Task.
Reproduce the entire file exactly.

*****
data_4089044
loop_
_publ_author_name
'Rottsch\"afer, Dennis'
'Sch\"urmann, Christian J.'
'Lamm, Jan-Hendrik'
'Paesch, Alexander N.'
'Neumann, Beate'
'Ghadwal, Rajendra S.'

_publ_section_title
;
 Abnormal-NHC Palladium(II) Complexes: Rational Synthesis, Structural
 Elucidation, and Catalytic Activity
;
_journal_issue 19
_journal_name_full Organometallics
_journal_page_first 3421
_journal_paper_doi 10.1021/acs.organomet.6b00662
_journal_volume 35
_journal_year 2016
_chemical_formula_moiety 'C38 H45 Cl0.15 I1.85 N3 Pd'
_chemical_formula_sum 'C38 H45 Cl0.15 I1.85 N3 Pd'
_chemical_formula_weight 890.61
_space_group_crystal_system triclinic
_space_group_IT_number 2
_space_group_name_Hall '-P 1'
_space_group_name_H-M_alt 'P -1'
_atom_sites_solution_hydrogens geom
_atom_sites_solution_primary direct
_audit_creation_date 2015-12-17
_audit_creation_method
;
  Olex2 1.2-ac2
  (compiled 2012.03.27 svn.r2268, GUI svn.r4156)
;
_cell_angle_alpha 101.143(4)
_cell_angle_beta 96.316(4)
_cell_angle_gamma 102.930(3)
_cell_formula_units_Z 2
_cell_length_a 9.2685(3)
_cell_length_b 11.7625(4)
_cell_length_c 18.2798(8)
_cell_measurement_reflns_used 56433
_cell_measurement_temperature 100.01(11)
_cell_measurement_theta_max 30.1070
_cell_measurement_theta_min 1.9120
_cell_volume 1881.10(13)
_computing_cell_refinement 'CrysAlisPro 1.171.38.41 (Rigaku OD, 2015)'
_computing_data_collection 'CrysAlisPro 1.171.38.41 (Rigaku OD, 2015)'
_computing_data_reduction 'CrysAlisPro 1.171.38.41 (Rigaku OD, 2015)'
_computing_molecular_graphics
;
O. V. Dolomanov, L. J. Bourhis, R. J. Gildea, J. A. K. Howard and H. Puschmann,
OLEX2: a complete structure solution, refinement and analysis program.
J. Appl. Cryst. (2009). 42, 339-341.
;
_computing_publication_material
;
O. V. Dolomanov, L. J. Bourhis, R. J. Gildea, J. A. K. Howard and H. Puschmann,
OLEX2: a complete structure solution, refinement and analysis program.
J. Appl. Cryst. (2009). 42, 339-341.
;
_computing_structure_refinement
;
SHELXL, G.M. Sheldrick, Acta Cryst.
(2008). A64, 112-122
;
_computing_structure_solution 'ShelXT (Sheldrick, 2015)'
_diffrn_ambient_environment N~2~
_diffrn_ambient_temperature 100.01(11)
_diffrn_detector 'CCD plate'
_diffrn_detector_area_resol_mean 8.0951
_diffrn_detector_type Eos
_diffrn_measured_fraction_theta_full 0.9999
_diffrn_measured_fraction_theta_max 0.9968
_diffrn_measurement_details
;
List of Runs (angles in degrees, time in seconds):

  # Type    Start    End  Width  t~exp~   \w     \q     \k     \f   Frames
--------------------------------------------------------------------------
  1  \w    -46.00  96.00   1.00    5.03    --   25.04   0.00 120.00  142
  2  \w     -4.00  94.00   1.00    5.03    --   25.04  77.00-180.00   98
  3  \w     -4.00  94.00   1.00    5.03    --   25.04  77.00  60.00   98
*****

data_4089044
loop_
_publ_author_name
'Rottsch\"afer, Dennis'
'Sch\"urmann, Christian J.'
'Lamm, Jan-Hendrik'
'Paesch, Alexander N.'
'Neumann, Beate'
'Ghadwal, Rajendra S.'

_publ_section_title
;
 Abnormal-NHC Palladium(II) Complexes: Rational Synthesis, Structural
 Elucidation, and Catalytic Activity
;
_journal_issue 19
_journal_name_full Organometallics
_journal_page_first 3421
_journal_paper_doi 10.1021/acs.organomet.6b00662
_journal_volume 35
_journal_year 2016
_chemical_formula_moiety 'C38 H45 Cl0.15 I1.85 N3 Pd'
_chemical_formula_sum 'C38 H45 Cl0.15 I1.85 N3 Pd'
_chemical_formula_weight 890.61
_space_group_crystal_system triclinic
_space_group_IT_number 2
_space_group_name_Hall '-P 1'
_space_group_name_H-M_alt 'P -1'
_atom_sites_solution_hydrogens geom
_atom_sites_solution_primary direct
_audit_creation_date 2015-12-17
_audit_creation_method
;
  Olex2 1.2-ac2
  (compiled 2012.03.27 svn.r2268, GUI svn.r4156)
;
_cell_angle_alpha 101.143(4)
_cell_angle_beta 96.316(4)
_cell_angle_gamma 102.930(3)
_cell_formula_units_Z 2
_cell_length_a 9.2685(3)
_cell_length_b 11.7625(4)
_cell_length_c 18.2798(8)
_cell_measurement_reflns_used 56433
_cell_measurement_temperature 100.01(11)
_cell_measurement_theta_max 30.1070
_cell_measurement_theta_min 1.9120
_cell_volume 1881.10(13)
_computing_cell_refinement 'CrysAlisPro 1.171.38.41 (Rigaku OD, 2015)'
_computing_data_collection 'CrysAlisPro 1.171.38.41 (Rigaku OD, 2015)'
_computing_data_reduction 'CrysAlisPro 1.171.38.41 (Rigaku OD, 2015)'
_computing_molecular_graphics
;
O. V. Dolomanov, L. J. Bourhis, R. J. Gildea, J. A. K. Howard and H. Puschmann,
OLEX2: a complete structure solution, refinement and analysis program.
J. Appl. Cryst. (2009). 42, 339-341.
;
_computing_publication_material
;
O. V. Dolomanov, L. J. Bourhis, R. J. Gildea, J. A. K. Howard and H. Puschmann,
OLEX2: a complete structure solution, refinement and analysis program.
J. Appl. Cryst. (2009). 42, 339-341.
;
_computing_structure_refinement
;
SHELXL, G.M. Sheldrick, Acta Cryst.
(2008). A64, 112-122
;
_computing_structure_solution 'ShelXT (Sheldrick, 2015)'
_diffrn_ambient_environment N~2~
_diffrn_ambient_temperature 100.01(11)
_diffrn_detector 'CCD plate'
_diffrn_detector_area_resol_mean 8.0951
_diffrn_detector_type Eos
_diffrn_measured_fraction_theta_full 0.9999
_diffrn_measured_fraction_theta_max 0.9968
_diffrn_measurement_details
;
List of Runs (angles in degrees, time in seconds):

  # Type    Start    End  Width  t~exp~   \w     \q     \k     \f   Frames
--------------------------------------------------------------------------
  1  \w    -46.00  96.00   1.00    5.03    --   25.04   0.00 120.00  142
  2  \w     -4.00  94.00   1.00    5.03    --   25.04  77.00-180.00   98
  3  \w     -4.00  94.00   1.00    5.03    --   25.04  77.00  60.00   98